Air Force pauses F-15 flights on Okinawa after crash leaves pilot in ‘serious condition’

Air Force pauses F-15 flights on Okinawa after crash leaves pilot in ‘serious condition’

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Air Force pauses F-15 flights on Okinawa after crash leaves pilot in ‘serious condition’


CAMP FOSTER, Okinawa — An Air Force pilot was in “serious condition” Monday after a fighter jet crashed into waters south of Okinawa in southern Japan.


The pilot of an F-15C Eagle from Kadena Air Base “successfully ejected and was safely recovered” by the crew of a Japan Air Self-Defense Force helicopter, according to statements from the Air Force and the Okinawa Defense Bureau. The incident happened at about 6:36 a.m. local time during a routine training mission.


The pilot was taken to the U.S. Naval Hospital at Camp Foster, according to Kadena’s official Twitter account, which later said the pilot was in serious condition.


“Our hearts and prayers go to the pilot and his family as they go through this difficult time,” a post said.


Col. Richard Tanner, 18th Wing vice commander, thanked the Naha-based rescue squadron for its quick response.


“I sincerely appreciate the strong support of our Japanese partners in this difficult situation,” he said in an 18th Wing statement issued Monday evening.


The cause of the mishap is unknown, the wing statement said. A board of officers will conduct a “thorough investigation, examining the facts and circumstances that led up to the accident.”


Kadena has temporarily paused F-15 training while the 18th Wing reviews “operational, maintenance and safety procedures with unit personal,” the statement added.


The incident marks the 12th crash involving U.S. military aircraft this fiscal year.


After Monday’s incident, Japanese Defense Minister Itsunori Onodera once again called on the U.S. military to ensure the safety of its aircraft and prevent future occurrences.


“Accidents of U.S. military aircraft are occurring repeatedly,” he said, according to the Kyodo news agency. “We would like to continue asking for their flight safety.”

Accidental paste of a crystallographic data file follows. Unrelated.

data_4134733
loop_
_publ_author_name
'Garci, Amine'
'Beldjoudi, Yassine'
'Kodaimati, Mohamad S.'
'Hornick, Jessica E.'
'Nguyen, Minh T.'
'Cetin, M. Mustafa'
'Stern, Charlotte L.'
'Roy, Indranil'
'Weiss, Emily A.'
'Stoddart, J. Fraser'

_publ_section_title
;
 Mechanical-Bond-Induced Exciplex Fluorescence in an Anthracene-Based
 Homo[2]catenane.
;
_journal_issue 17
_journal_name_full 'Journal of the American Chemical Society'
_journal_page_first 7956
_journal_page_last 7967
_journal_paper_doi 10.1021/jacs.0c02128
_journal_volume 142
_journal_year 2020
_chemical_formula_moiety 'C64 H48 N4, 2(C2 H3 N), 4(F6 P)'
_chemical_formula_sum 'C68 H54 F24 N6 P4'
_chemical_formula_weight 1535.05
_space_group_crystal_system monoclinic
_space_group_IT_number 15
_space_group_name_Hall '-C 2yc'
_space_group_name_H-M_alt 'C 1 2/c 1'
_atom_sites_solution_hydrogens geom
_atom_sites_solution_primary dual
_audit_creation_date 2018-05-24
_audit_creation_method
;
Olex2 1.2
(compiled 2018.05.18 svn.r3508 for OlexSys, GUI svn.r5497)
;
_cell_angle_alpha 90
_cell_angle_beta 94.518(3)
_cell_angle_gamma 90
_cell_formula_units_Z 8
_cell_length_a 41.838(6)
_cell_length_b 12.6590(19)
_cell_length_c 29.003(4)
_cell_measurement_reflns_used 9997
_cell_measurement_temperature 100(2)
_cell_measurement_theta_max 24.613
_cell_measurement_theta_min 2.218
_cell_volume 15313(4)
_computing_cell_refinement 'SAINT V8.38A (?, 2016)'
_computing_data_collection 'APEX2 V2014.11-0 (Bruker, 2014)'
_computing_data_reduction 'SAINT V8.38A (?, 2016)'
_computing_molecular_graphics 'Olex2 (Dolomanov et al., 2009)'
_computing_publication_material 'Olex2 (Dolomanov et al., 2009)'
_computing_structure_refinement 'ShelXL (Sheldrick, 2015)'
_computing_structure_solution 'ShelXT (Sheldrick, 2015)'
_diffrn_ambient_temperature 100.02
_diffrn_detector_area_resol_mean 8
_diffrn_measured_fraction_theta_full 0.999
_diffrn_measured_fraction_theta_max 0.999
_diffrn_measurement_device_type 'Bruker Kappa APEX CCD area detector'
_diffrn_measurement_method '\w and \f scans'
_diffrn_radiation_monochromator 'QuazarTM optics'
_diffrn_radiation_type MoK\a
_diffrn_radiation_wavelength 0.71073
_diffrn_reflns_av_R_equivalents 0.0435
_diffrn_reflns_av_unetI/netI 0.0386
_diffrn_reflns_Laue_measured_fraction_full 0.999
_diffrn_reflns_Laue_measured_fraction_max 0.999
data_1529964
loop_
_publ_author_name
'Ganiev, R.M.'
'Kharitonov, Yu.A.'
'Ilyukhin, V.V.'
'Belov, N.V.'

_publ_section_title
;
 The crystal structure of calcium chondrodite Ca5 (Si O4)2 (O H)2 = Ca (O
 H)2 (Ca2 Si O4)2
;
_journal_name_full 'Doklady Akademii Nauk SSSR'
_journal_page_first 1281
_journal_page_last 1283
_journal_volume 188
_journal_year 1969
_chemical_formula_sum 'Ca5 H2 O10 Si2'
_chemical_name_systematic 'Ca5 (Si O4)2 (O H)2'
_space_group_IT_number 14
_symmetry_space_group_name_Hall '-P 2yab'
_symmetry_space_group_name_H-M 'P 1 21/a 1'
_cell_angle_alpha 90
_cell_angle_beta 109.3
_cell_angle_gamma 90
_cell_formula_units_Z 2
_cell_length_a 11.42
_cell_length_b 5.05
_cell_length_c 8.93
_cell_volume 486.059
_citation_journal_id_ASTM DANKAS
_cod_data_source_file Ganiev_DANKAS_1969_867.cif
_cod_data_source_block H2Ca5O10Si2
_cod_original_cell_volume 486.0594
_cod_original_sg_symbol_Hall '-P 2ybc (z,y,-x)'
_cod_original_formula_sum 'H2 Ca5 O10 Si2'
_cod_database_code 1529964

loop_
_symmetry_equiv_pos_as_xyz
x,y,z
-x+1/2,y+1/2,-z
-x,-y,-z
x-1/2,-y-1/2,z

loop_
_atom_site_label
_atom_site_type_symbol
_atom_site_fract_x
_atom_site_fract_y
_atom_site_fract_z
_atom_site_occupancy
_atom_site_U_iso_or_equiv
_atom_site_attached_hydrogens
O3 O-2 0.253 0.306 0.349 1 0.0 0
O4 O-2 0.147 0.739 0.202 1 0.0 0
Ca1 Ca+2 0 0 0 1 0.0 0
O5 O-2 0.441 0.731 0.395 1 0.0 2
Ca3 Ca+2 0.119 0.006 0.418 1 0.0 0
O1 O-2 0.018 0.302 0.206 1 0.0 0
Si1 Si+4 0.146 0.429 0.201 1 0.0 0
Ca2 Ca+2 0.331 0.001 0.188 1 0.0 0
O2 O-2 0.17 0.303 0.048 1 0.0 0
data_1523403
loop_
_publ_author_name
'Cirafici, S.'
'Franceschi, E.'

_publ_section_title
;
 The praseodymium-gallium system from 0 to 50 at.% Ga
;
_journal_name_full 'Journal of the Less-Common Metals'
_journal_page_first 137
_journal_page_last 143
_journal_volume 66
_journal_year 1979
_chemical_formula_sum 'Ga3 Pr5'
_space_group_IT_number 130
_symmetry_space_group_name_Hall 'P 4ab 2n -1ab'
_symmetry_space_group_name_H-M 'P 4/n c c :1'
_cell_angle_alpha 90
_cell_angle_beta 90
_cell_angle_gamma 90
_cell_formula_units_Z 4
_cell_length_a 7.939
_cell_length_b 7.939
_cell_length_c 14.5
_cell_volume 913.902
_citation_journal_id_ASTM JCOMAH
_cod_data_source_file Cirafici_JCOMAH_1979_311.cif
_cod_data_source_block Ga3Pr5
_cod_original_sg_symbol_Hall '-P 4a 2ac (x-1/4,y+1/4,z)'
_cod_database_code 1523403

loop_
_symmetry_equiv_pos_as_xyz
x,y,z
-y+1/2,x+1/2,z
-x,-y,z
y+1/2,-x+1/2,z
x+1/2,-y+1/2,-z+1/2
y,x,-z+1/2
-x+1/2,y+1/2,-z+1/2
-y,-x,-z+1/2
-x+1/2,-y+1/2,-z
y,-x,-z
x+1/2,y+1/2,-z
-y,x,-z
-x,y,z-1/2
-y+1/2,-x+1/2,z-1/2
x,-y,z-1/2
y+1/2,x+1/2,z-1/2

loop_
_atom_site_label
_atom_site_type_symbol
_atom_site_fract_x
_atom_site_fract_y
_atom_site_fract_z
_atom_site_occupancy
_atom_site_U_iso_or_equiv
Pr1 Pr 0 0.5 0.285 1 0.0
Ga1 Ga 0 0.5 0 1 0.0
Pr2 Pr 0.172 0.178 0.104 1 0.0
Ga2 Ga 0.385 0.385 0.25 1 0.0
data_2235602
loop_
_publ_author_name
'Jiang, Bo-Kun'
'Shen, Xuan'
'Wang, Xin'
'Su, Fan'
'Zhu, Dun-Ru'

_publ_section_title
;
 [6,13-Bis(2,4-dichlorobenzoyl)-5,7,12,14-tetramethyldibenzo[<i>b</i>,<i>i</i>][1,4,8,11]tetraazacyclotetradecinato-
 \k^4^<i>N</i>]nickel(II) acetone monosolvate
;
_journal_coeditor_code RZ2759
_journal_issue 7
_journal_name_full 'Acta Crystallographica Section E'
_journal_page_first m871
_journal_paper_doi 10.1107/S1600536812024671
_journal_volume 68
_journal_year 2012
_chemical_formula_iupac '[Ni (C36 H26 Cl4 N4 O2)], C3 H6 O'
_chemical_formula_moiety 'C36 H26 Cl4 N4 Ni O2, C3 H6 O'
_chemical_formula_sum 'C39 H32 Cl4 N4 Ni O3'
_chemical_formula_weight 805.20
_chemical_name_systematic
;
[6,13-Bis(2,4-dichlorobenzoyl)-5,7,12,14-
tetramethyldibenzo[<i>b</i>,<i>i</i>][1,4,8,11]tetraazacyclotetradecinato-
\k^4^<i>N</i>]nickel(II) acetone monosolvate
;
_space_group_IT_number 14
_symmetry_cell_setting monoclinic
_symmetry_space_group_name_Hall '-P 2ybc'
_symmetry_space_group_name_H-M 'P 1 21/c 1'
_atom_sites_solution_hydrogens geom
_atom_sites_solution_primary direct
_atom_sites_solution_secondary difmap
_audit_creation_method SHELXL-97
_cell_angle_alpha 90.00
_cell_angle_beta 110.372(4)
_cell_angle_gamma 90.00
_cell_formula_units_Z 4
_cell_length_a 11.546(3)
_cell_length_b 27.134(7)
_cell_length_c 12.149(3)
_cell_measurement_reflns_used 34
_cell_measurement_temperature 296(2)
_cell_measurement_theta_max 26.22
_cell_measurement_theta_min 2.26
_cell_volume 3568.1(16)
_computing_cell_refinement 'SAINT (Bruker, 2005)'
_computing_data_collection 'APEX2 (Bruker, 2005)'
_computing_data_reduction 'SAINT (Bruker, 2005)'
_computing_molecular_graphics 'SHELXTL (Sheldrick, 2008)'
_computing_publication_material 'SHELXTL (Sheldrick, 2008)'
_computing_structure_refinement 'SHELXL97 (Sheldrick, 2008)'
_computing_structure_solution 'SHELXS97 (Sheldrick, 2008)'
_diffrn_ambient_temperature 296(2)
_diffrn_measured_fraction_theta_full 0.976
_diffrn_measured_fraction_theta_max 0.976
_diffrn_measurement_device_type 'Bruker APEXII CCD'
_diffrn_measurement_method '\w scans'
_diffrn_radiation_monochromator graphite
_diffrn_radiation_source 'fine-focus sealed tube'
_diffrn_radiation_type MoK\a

Onodera said he hopes to obtain a detailed report on the crash, because the JASDF also flies F-15s.


Okinawa government officials asked the U.S. military to suspend F-15 flights until their safety could be confirmed, Kyodo reported. They are also expected to lodge formal protests with the U.S. military.


Okinawa’s anti-base Gov. Takeshi Onaga called such incidents a threat to Okinawa’s future, according to the Kyodo report.


“We cannot fulfill our responsibilities for our children and their children if such a situation becomes the norm,” he said.


In March, Japanese officials called on the U.S. military to provide information after an antenna fell from an Okinawa-based F-15 on Feb. 27. The part measured approximately 15 inches by 6 inches and weighed about 3 pounds.


An F-15 also crashed into the sea off Okinawa in May 2013.


The F-15 is the Air Force’s legacy air superiority fighter and costs $29.9 million per jet.


Stars and Stripes correspondent Aya Ichihashi contributed to this report.



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An F-15C Eagle takes off on the runway April 25, 2017, at Kadena Air Base, Japan.

NICK EMERICK/U.S. AIR FORCE PHOTO



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